11. Micromanage less. I know this sounds scary. When dealing with the masses it is far easier if they are all helpless. However, we need to be developing leaders, and ëself-directed learnersí (Inspiring Education). So how can we micromanage less?

- Understand that getting hurt is a part of life and not the end of the world. In fact a ton of learning comes from getting hurt. Ex: As a kid I touched a hot iron to see how hot it was. I burnt my finger. Iíve never touched one since. Allowing the boys some leeway on the playground/gym to explore their physicality is an example of this. This is how boys learn.

- Find times to have the grade 4/5ís line up in a line less. They can be self-governed at age 10 and 11 if we expect that of them. Treating them like they are in kindergarten so we can maintain unnatural level of control keeps them helpless and dependent.

- Teach in such a way that the student must discover first. Our students are trained to do the opposite so this would be a painful process. For example: Rather than teaching students how to do long division first, I could have them try to come up with a system of division first and then teach the lesson. Or even begin math class having the students read their text and figure out how to do long division via the instructions in the text. The goal would be to make the students less dependent on me to have to teach them how to do things, and more independent in their abilities to figure things out.

12. Get a hill built on our playground so the kids can play on it in both the winter and spring and fall. Hills provide tons of play and hours of fun ñ which in turn, of course, will effect their affect as they jump back into classes.

13. Plant some trees and build a rock garden and make a forested area in our playground. This could include mud and we could nurture a small ecosystem with frogs and bugs. Yes this would mean that kids would come into the school muddy. Yes, this would mean the janitors or us teachers or the students would have to do a bit more clean up. The pay off according to Richard Louv is well worth it as time in nature develops creativity, balance, agility and fitness.

14. Medicate last. See Boys Adrift for the stats on how most of the students on ADHD medication are boys. He suggests that most of the boys donít actually have ADHD. The meds would help any student with or without ADHD to focus better. We need to be more cognizant of where boys are developmentally and maybe they arenít ready to sit in a desk to learn to read and write yet.

15. Use the fine arts more more more. The more I read on integration of drama in the arts the more I understand the absolute necessity of having the arts and engaging the right brain in our classrooms. As Sir Ken Robinson suggests ñ it is the arts that develop creativity and creativity is going to be the necessary skill these students need 30 years from now.

16. Find a time to do practice meditational prayer for 12min. per day as a class or as a school. See How God Changes your Brain for details. In a nutshell, students will increase their retention levels by 10% at 12 min./day. This in addition to the relaxation effects it has on those students who come to school with high anxiety.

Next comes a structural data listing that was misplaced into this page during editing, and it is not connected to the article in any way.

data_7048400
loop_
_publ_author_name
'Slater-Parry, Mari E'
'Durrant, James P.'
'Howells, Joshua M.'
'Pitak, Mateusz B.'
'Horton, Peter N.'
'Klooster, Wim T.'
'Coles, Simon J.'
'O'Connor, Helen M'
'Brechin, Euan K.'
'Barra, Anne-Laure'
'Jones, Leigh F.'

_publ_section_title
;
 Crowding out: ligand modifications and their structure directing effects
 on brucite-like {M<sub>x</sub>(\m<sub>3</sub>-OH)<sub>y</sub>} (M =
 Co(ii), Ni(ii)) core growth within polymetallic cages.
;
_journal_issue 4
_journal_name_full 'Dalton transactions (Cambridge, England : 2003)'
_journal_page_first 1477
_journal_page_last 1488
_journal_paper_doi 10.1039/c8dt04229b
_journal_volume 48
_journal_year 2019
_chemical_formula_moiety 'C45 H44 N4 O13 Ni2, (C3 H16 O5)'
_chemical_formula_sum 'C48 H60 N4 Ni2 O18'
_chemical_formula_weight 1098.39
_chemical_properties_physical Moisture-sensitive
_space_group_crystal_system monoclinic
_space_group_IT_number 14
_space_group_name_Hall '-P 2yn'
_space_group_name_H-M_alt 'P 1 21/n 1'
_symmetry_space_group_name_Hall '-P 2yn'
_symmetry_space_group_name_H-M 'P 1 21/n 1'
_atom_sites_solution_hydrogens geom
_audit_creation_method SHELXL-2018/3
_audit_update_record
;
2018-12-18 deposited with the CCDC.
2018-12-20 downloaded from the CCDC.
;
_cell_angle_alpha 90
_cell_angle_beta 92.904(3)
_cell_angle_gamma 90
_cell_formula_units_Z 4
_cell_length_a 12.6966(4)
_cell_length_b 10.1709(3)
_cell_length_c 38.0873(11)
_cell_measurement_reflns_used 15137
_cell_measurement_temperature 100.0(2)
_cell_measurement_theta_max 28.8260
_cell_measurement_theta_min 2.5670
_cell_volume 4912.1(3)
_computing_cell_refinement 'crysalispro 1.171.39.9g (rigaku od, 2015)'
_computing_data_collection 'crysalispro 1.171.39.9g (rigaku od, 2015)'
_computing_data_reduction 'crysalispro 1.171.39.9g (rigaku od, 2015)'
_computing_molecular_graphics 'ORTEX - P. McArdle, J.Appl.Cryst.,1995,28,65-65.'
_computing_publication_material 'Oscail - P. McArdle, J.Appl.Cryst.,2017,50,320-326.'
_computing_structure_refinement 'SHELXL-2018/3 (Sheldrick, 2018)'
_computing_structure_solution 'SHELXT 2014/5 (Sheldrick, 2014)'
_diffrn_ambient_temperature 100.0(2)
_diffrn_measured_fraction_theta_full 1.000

17. Inculturate Catholicity. Pope Benedict XVI as Cardinal wrote a book Truth or Tolerance. He discusses in here how to make the Christian message stick with this generation. We no longer live in a Catholic culture, but a highly sexualized, highly technological, highly materialistic, highly morally relativistic society. The first step in helping our students live authentic Catholic lives in this society is of course to present them with the truth as given to the Catholic Church via Sacred Scripture and Sacred Tradition. (This assumes that we as teachers are knowledgeable enough to do this). This of course is not enough. We then actualize the faith. We must make the Catholic faith applicable to their lives. Then we must inculturate the faith. We must develop a Catholic culture. Their faith must become cultural, a part of their every day lives. Habitual. Ritual. Then faith can become permanent. See the Pontifical Biblical Commissionís The Interpretation of the Bible in the Church for an entire section on actualizing and inculturating.

18. Pray. Protestant private schools get together in the morning before school and have a devotional time. Gateway is an example. Each staff takes a turn taking a passage of scripture and giving the staff a little something to meditate on. Then the staff prays together for the students in their school. Change in our students begins with prayer.

I will end here. Prayer seems like an appropriate place to finish off this short dissertation. These are some possible answers, and with much discussion we can come up with many answers to help us develop students into seekers, leaders, ethical individuals, authentic Catholics, and communicators. We can find ways to work within a system that by its nature has been making students consumers, helpless, and dummied down. Change takes work. Guts. Passion. Compassion. We can do it.

Sincerely and respectfully,

Jerry Maguire

Kenton E. Biffert MEd